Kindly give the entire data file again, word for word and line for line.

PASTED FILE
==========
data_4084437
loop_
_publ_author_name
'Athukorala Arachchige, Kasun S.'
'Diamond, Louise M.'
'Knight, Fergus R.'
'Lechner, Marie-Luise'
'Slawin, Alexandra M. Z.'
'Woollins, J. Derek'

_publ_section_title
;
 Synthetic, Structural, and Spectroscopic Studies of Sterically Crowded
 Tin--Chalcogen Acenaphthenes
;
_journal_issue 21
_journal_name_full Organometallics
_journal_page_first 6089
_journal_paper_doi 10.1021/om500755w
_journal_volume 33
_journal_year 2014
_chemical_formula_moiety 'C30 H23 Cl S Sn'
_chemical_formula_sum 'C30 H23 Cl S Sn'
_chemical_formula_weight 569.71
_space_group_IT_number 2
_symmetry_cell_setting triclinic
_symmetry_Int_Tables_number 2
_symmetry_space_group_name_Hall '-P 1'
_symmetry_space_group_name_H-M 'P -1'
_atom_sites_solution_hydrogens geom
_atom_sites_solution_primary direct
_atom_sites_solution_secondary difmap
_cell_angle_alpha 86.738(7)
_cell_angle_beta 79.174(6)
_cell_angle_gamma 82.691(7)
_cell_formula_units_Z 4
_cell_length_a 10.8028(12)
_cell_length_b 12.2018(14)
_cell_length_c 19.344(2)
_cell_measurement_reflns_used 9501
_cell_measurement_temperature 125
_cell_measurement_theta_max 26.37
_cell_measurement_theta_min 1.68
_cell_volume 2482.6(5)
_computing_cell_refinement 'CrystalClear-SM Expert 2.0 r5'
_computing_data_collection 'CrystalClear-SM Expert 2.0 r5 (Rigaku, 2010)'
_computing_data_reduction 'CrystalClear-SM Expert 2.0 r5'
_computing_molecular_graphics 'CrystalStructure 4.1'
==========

data_4084437
loop_
_publ_author_name
'Athukorala Arachchige, Kasun S.'
'Diamond, Louise M.'
'Knight, Fergus R.'
'Lechner, Marie-Luise'
'Slawin, Alexandra M. Z.'
'Woollins, J. Derek'

_publ_section_title
;
 Synthetic, Structural, and Spectroscopic Studies of Sterically Crowded
 Tin--Chalcogen Acenaphthenes
;
_journal_issue 21
_journal_name_full Organometallics
_journal_page_first 6089
_journal_paper_doi 10.1021/om500755w
_journal_volume 33
_journal_year 2014
_chemical_formula_moiety 'C30 H23 Cl S Sn'
_chemical_formula_sum 'C30 H23 Cl S Sn'
_chemical_formula_weight 569.71
_space_group_IT_number 2
_symmetry_cell_setting triclinic
_symmetry_Int_Tables_number 2
_symmetry_space_group_name_Hall '-P 1'
_symmetry_space_group_name_H-M 'P -1'
_atom_sites_solution_hydrogens geom
_atom_sites_solution_primary direct
_atom_sites_solution_secondary difmap
_cell_angle_alpha 86.738(7)
_cell_angle_beta 79.174(6)
_cell_angle_gamma 82.691(7)
_cell_formula_units_Z 4
_cell_length_a 10.8028(12)
_cell_length_b 12.2018(14)
_cell_length_c 19.344(2)
_cell_measurement_reflns_used 9501
_cell_measurement_temperature 125
_cell_measurement_theta_max 26.37
_cell_measurement_theta_min 1.68
_cell_volume 2482.6(5)
_computing_cell_refinement 'CrystalClear-SM Expert 2.0 r5'
_computing_data_collection 'CrystalClear-SM Expert 2.0 r5 (Rigaku, 2010)'
_computing_data_reduction 'CrystalClear-SM Expert 2.0 r5'
_computing_molecular_graphics 'CrystalStructure 4.1'